The two highest-scoring Canadians in the tournament play for the same team. Forward Eugene Omoruyi and guard Chris Duarte are both averaging 16.7 points as seniors for Oregon, which is the 7 seed in Gonzaga's region, the West.
And keep an eye out for 4-seeded Purdue's centre, Zach Edey. It won't be hard: he's 7-foot-4 and 285 pounds.
Learn more about the top Canadians to watch in this story by CBC Sports' Myles Dichter and in the newest episode of North Courts (below), which includes an interview with Nembhard.
Tired: Blue bloods. Wired: New blood.
For the first time since 1976, both Duke and Kentucky missed the tournament. North Carolina is a humble 9 seed. Michigan State and UCLA face each other in a play-in game tonight, so one of those traditional powers won't make it.
The four No. 1 seeds (Gonzaga, Illinois, Baylor and Michigan) own a grand total of one title in the history of their schools — Michigan's way back in 1989. This could signal the old guard is fading, or it might just be a side effect of a weird, pandemic-warped season.
Sister Jean's team is in the mix again.
The elderly chaplain for Loyola-Chicago became a minor celebrity three years ago when she cheered her underdog squad to a Final Four berth as an 11 seed. The Ramblers missed the tournament in 2019 but they're back this year as the 8 seed in the Midwest region.
Sister Jean, who's now 101 years old, plans to attend Friday's first-round game. And her team caught a break yesterday when its opponent, Georgia Tech, lost its best player due to a coronavirus-related issue. Loyola-Chicago is now the heavy favourite, setting up a potential second-round matchup (and another Cinderella opportunity) vs. 1-seeded Illinois.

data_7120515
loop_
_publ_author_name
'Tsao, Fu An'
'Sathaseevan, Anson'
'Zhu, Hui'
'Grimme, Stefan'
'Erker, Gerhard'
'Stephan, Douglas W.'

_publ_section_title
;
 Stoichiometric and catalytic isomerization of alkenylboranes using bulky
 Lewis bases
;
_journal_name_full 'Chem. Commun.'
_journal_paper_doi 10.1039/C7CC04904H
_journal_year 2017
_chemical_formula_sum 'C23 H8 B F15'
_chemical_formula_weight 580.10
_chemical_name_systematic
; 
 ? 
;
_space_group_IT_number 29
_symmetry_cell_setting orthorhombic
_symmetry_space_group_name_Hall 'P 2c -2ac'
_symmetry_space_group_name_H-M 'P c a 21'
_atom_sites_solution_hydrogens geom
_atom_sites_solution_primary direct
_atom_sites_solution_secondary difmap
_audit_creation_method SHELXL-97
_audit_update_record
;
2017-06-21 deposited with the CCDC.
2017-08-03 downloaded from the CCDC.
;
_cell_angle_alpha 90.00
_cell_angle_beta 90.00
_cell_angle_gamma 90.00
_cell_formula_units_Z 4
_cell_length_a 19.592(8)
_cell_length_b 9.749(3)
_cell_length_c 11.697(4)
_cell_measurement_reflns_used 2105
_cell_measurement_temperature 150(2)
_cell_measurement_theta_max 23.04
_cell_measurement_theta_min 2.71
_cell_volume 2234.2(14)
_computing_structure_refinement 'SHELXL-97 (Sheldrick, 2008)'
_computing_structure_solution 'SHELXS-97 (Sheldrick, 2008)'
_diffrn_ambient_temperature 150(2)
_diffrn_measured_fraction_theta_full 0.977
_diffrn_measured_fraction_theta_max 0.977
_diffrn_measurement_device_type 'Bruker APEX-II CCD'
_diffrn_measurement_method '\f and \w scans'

One of Canada's best gold-medal hopes might not even make the Olympics. For a long time in this newsletter, we've been touting Laurence Vincent Lapointe as a double-gold threat in Tokyo. She was the most dominant women's canoe athlete in the world for the better part of the past decade, winning seven world titles in the singles 200-metre event and four in the doubles 500 with various partners. Those happen to be the two Olympic women's races. But her career got derailed in August 2019 when she tested positive for a banned muscle-building drug and was provisionally suspended, causing her to miss that year's world championships. Vincent Lapointe insisted she did not knowingly take the substance, and her ban was later overturned, clearing the way for her to compete in the Olympics. But at last week's Canadian trials, she was beaten in the singles event by her doubles partner, Katie Vincent, who claimed the country's only Olympic spot. Due in part to Vincent Lapointe's missing the 2019 world championships, Canada currently doesn't have a spot in the Olympic doubles race, though the Canadian team is petitioning for one because of the "extenuating circumstances." If that works out, it would also allow Canada a second entry in the singles race, giving Vincent Lapointe and Vincent a chance to compete in both events in Tokyo. Read more about Vincent Lapointe's bumpy last two years in this piece by The Canadian Press' Gregory Strong.